2 min Security

Browser spellchecks discreetly send passwords to Google and Microsoft

Browser spellchecks discreetly send passwords to Google and Microsoft

Extended spellcheck features in Google Chrome and Microsoft Edge send sensitive form data to Google and Microsoft. The data contains personally identifiable information (PII) and, in certain situations, passwords.

Although the web browser feature is recognized and intentional, it raises questions about what becomes of the data after it’s transmitted and how secure the practice truly is, especially regarding passwords. Basic spellcheckers are enabled by default in Chrome and Edge, but the privacy issue lies in optional features like Chrome’s Enhanced Spellcheck and Microsoft Editor.

What the data contains

If you use popular web- browsers such as Chrome or Edge and have advanced spellcheck features activated, your form data is sent to Google and Microsoft, respectively. Depending on the website you visit, the form data may contain personally identifiable information (PII) like social security numbers, names, addresses, emails, dates of birth (DOB), contact information, bank and payment information, and so on.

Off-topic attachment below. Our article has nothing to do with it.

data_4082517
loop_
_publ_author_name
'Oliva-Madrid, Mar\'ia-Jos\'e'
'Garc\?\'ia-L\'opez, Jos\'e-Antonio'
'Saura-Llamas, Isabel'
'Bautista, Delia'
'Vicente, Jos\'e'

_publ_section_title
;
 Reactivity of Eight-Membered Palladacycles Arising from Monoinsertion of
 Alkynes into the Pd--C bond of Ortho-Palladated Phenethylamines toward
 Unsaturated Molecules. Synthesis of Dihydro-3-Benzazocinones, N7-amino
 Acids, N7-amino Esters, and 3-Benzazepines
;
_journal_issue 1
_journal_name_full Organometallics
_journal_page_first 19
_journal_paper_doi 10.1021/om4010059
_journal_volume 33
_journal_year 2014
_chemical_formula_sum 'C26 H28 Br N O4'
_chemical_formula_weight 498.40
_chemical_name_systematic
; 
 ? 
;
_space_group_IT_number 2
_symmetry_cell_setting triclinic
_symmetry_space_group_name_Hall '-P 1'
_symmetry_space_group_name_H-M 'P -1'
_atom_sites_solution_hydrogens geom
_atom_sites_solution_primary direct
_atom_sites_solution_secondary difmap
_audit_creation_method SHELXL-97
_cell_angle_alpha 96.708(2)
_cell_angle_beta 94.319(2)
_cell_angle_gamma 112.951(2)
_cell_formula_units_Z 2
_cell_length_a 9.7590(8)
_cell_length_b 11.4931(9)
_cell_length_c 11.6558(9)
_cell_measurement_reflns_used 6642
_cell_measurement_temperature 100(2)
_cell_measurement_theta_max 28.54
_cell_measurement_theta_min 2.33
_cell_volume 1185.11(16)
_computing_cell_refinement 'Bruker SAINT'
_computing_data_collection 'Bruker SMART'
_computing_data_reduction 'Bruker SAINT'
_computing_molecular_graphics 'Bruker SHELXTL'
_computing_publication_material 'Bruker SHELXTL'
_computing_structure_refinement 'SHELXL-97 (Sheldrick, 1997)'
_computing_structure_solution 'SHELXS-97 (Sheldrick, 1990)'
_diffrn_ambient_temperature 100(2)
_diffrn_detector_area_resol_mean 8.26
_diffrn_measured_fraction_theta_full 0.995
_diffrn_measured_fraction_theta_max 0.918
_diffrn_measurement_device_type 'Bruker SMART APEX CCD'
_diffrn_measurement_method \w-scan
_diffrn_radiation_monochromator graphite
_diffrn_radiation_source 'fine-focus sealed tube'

Josh Summitt, co-founder and CTO of JavaScript security firm otto-js, uncovered the problem while testing his company’s script behaviour detection. When Chrome Enhanced Spellcheck or Edge’s Microsoft Editor (spellchecker) were activated, “basically anything” entered in the browsers’ form fields was sent to Google and Microsoft.


Otto-js said in a blog post that clicking on ‘show password’ causes the improved spellcheck to send your password to either tech giant, essentially “spell-jacking” your data, as BleepingComputer put it. Users frequently rely on the ‘show password’ option on sites where copying and pasting passwords is not allowed or when they fear mistyping credentials.

Some of the world’s most popular sites have been providing Google and Microsoft with personally identifiable information, including usernames, email addresses and passwords. An even more significant issue for businesses is the risk of exposing corporate credentials for internal assets such as databases and cloud infrastructure.

Tip: SoftwareONE works towards a full-fletched security platform